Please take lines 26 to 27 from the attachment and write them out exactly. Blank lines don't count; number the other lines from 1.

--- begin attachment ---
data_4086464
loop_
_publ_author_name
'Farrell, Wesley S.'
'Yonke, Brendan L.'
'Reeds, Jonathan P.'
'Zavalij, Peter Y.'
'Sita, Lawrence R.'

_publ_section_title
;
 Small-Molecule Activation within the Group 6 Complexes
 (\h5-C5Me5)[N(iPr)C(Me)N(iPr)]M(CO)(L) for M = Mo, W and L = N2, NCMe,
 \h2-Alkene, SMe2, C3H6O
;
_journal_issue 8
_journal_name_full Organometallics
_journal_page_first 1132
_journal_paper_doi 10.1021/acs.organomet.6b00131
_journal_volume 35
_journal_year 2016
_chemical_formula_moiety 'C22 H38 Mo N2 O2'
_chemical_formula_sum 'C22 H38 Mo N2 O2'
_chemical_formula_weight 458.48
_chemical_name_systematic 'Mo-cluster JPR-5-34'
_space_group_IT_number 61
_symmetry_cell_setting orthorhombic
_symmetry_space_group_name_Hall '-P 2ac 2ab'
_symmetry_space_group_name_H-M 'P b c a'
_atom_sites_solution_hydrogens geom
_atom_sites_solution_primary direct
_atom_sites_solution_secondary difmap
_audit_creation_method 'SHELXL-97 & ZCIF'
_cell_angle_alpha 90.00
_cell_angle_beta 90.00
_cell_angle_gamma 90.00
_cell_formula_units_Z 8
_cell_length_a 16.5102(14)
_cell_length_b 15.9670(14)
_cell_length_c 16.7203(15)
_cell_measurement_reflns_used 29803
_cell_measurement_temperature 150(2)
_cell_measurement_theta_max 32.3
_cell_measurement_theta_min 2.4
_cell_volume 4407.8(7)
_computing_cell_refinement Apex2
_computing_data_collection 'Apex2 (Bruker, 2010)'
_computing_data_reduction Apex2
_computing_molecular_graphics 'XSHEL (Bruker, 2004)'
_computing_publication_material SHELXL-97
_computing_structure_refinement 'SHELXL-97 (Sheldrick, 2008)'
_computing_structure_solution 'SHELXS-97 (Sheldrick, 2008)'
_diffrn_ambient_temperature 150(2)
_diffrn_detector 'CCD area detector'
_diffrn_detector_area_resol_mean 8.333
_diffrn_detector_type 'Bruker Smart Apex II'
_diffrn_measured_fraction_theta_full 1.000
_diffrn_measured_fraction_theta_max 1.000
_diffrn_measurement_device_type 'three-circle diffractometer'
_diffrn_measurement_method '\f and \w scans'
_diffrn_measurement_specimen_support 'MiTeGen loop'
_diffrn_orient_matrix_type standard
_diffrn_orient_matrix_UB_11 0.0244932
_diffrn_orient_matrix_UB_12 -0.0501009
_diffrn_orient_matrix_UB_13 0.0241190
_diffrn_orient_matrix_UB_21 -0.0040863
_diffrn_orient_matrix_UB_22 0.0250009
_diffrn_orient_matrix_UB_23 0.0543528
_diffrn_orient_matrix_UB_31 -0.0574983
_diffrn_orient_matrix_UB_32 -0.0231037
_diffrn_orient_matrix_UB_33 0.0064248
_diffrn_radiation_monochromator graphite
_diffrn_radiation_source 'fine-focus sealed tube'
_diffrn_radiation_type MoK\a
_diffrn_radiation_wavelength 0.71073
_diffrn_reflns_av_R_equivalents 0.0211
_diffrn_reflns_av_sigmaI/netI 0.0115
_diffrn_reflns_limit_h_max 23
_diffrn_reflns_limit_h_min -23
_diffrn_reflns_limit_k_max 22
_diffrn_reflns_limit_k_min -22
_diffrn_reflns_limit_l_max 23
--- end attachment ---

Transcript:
_symmetry_cell_setting orthorhombic
_symmetry_space_group_name_Hall '-P 2ac 2ab'